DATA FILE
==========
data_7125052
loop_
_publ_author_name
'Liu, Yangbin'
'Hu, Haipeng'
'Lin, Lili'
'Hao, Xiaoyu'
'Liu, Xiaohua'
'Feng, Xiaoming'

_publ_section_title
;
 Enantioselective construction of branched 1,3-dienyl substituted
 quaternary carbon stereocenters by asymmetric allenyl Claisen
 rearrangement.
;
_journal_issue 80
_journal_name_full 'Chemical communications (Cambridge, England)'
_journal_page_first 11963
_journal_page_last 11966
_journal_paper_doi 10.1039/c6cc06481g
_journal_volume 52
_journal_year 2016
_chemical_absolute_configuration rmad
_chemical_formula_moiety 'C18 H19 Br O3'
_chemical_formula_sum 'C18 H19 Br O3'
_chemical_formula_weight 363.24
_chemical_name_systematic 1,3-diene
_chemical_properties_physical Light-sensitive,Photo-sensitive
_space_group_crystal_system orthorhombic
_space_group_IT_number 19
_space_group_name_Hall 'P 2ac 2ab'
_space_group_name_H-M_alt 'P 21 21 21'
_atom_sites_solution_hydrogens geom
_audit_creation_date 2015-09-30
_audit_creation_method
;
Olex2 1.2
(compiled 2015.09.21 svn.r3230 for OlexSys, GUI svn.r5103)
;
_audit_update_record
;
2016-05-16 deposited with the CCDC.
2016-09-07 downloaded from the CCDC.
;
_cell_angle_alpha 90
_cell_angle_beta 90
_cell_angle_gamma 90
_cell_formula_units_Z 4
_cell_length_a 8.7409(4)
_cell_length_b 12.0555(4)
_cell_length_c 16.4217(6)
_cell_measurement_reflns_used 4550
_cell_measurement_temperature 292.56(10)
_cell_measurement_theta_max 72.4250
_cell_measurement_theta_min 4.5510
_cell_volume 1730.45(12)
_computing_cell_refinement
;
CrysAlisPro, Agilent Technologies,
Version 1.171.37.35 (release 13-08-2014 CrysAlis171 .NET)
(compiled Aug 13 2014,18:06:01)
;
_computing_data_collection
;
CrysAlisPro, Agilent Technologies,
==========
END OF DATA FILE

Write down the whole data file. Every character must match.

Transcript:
data_7125052
loop_
_publ_author_name
'Liu, Yangbin'
'Hu, Haipeng'
'Lin, Lili'
'Hao, Xiaoyu'
'Liu, Xiaohua'
'Feng, Xiaoming'

_publ_section_title
;
 Enantioselective construction of branched 1,3-dienyl substituted
 quaternary carbon stereocenters by asymmetric allenyl Claisen
 rearrangement.
;
_journal_issue 80
_journal_name_full 'Chemical communications (Cambridge, England)'
_journal_page_first 11963
_journal_page_last 11966
_journal_paper_doi 10.1039/c6cc06481g
_journal_volume 52
_journal_year 2016
_chemical_absolute_configuration rmad
_chemical_formula_moiety 'C18 H19 Br O3'
_chemical_formula_sum 'C18 H19 Br O3'
_chemical_formula_weight 363.24
_chemical_name_systematic 1,3-diene
_chemical_properties_physical Light-sensitive,Photo-sensitive
_space_group_crystal_system orthorhombic
_space_group_IT_number 19
_space_group_name_Hall 'P 2ac 2ab'
_space_group_name_H-M_alt 'P 21 21 21'
_atom_sites_solution_hydrogens geom
_audit_creation_date 2015-09-30
_audit_creation_method
;
Olex2 1.2
(compiled 2015.09.21 svn.r3230 for OlexSys, GUI svn.r5103)
;
_audit_update_record
;
2016-05-16 deposited with the CCDC.
2016-09-07 downloaded from the CCDC.
;
_cell_angle_alpha 90
_cell_angle_beta 90
_cell_angle_gamma 90
_cell_formula_units_Z 4
_cell_length_a 8.7409(4)
_cell_length_b 12.0555(4)
_cell_length_c 16.4217(6)
_cell_measurement_reflns_used 4550
_cell_measurement_temperature 292.56(10)
_cell_measurement_theta_max 72.4250
_cell_measurement_theta_min 4.5510
_cell_volume 1730.45(12)
_computing_cell_refinement
;
CrysAlisPro, Agilent Technologies,
Version 1.171.37.35 (release 13-08-2014 CrysAlis171 .NET)
(compiled Aug 13 2014,18:06:01)
;
_computing_data_collection
;
CrysAlisPro, Agilent Technologies,